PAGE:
The talk at the U.S. Congress at the time was about "the UN not helping peoples but governments," about "the problems usually arising in the countries where the governments are in conflict with their own people." Hence, effective humanitarian assistance presupposes the breach of state sovereignty.

The best known and the largest military action taken without UN sanctions was, of course, the war waged by the U.S. and Britain against Saddam Hussein's regime in March-April 2003.

A special category among such interventions is an intervention that does not involve land forces but relies primarily on air raids. In all these cases the UN did not authorize the actions. They include the bombings of North Vietnam in the 1960s and Cambodia in the 1970s (let it be recalled that U.S. troops did not engage in any other military actions in North Vietnam), Ronald Reagan's decision to bomb Libyan cities in 1983 and many others.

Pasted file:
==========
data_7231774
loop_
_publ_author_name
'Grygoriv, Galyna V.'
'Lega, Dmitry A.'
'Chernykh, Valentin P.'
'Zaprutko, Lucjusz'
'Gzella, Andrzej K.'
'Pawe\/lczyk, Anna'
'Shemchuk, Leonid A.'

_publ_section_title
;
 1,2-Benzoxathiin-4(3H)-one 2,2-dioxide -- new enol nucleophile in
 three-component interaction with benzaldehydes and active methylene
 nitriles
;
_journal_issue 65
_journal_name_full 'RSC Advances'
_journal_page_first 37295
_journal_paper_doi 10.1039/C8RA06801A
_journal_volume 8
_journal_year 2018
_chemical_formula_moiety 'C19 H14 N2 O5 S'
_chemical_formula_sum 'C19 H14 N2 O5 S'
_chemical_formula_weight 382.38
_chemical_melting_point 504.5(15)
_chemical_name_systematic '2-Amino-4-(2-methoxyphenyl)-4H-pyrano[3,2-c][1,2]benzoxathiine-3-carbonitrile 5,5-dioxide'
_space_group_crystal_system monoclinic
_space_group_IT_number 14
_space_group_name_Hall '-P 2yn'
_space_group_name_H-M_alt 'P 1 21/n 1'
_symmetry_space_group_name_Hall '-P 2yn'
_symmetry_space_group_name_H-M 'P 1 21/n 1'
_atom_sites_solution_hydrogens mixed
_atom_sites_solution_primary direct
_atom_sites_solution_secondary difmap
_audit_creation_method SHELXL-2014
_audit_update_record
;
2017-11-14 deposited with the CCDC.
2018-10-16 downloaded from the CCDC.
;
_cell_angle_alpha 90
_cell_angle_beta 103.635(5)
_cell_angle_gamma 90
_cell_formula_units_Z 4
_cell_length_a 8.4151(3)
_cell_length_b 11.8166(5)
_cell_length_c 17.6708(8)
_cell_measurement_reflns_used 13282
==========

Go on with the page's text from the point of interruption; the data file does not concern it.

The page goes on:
The opinions expressed in this article are the author's and do not necessarily represent those of RIA Novosti.